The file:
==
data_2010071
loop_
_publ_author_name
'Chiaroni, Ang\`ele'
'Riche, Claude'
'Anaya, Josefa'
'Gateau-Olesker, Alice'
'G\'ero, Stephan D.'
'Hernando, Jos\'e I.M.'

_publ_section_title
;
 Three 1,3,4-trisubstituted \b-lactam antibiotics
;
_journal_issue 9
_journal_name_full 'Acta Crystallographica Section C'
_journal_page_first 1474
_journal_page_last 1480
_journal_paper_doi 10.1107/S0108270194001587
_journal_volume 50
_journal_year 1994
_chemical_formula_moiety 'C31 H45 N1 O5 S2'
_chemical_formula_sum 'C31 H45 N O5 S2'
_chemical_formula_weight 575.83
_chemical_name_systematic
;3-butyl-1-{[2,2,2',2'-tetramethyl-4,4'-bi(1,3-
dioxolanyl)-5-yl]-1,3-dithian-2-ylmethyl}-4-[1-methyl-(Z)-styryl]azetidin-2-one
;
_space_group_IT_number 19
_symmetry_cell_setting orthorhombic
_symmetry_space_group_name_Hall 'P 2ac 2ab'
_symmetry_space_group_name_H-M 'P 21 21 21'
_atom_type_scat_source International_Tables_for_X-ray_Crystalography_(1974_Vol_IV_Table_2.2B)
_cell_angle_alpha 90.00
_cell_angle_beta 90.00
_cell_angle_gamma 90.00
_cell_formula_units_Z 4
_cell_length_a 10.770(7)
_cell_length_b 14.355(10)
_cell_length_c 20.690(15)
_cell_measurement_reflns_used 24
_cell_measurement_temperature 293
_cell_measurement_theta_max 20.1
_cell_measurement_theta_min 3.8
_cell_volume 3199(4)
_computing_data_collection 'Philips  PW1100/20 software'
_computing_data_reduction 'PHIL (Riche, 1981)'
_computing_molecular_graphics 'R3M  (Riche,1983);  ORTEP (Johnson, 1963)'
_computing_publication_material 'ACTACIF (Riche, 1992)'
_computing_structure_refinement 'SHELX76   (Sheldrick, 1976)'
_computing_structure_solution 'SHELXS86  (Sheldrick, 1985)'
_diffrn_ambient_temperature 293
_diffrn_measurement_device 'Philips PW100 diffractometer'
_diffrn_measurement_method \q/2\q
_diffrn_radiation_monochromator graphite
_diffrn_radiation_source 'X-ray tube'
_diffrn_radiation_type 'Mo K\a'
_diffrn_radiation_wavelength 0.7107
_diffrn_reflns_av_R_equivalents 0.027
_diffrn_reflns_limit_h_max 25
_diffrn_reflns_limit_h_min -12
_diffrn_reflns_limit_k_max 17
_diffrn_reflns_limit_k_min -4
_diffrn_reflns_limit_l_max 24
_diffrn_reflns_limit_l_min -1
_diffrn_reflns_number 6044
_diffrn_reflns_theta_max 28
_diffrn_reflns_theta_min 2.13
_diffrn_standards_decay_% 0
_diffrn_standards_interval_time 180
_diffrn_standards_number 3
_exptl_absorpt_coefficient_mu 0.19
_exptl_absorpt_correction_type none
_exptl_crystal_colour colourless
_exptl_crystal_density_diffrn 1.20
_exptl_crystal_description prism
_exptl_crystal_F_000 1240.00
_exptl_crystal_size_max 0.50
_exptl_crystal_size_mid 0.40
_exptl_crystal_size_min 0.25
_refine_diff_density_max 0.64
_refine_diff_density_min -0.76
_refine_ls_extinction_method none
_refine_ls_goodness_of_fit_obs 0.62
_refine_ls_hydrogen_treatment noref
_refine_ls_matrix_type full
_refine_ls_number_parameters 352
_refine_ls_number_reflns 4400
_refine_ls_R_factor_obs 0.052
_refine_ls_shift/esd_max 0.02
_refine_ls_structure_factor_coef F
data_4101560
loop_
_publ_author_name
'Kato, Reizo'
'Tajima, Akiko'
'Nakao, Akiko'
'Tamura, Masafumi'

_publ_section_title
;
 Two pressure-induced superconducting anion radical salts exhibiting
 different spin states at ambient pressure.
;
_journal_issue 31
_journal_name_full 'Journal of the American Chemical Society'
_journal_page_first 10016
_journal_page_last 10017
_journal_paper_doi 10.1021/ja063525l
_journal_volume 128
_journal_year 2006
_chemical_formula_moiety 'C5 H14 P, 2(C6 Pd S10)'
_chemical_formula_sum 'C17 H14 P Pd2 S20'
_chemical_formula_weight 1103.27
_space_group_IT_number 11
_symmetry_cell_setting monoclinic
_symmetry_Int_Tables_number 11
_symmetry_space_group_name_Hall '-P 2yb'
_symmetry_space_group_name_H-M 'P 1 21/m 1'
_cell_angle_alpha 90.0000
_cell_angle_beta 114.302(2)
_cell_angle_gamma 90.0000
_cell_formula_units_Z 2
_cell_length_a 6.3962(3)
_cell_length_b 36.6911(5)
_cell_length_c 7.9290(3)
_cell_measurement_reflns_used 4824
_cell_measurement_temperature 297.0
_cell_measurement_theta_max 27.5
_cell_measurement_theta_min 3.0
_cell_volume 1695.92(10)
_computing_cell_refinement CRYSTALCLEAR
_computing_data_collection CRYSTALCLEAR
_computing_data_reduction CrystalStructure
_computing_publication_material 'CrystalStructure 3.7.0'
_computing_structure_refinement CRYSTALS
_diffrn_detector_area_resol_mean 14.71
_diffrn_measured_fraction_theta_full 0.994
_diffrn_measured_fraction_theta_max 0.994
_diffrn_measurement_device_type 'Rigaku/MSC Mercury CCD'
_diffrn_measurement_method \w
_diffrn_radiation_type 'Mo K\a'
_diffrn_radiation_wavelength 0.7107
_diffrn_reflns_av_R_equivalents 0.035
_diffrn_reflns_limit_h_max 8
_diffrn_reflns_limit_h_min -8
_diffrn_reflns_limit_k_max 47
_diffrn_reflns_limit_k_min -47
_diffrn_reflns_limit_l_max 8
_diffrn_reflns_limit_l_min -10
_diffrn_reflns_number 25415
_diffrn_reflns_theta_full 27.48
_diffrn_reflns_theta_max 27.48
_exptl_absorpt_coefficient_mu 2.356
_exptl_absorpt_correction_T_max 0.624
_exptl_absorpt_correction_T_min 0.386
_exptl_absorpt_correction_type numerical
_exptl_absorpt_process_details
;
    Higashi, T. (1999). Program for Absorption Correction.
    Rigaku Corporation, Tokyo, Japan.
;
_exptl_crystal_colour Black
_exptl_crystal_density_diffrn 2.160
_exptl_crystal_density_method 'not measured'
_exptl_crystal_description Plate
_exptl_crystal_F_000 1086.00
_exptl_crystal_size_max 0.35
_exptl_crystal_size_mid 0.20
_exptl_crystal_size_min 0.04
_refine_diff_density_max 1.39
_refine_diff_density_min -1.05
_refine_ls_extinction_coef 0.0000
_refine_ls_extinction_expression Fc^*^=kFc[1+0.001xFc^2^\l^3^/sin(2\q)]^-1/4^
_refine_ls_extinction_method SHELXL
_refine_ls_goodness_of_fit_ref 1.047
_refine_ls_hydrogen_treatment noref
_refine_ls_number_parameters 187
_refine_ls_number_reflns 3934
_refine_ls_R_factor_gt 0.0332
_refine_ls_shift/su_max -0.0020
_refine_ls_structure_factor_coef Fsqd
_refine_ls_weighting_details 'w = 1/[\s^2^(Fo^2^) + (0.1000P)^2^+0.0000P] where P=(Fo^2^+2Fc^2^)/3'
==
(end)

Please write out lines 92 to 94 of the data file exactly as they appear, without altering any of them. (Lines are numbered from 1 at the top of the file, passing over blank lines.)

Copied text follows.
loop_
_publ_author_name
'Kato, Reizo'